Basically, I took the method described here, and turned it into a library which can be found here. Obviously the original idea was not mine.

For those who don't want to read the external links, basically..
This library lets you create a new /restricted datum, give it a minimum, maximum, and a current, and then you use the procs provided to change the number, or get information about the number. If you try to change the number out of it's bounds, it will stop at that bound (setting it greater than max will put it at max).

This has some pretty nice benefits for inheritance too. If you make a hp stat, for example, and you have some bars on-screen, you can just override set_current() to change the bar too. An example of what I mean can be seen here.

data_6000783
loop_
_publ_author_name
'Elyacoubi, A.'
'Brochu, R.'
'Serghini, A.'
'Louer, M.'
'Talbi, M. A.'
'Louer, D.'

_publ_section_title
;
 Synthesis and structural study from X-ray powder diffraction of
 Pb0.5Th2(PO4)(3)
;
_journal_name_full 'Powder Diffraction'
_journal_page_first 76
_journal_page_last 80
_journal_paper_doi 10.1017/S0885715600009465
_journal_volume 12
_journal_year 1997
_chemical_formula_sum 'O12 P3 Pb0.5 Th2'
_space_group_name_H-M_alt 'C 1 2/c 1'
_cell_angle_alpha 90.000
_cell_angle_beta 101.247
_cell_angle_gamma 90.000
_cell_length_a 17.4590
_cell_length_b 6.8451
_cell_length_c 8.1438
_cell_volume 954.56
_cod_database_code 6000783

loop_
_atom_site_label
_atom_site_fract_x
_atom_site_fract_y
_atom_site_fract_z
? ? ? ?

Overall, I'd say it's pretty neat.
Neat idea.

Actually, I'd say the example you gave for inheritance is not the best. It's better to have the health bar be represented by an object from a suite of HUD-objects, perhaps as so:

var/current_health = h ? h : player.getHealth()
..(current_health) // draw!
It may not be the best example, but it's one of the only ones I could come up with, since that's mostly what I used it for. It can be better done, yeah, I agree.
I do something similar in all my projects, lolz.
If you're doing this in your game, actually, I recommend rewriting it as soon as possible, to avoid getting bogged down by it in the future. Basically you want the HUD and the actual attributes to be completely separate features, tied together by the mob itself.

return health.get_current()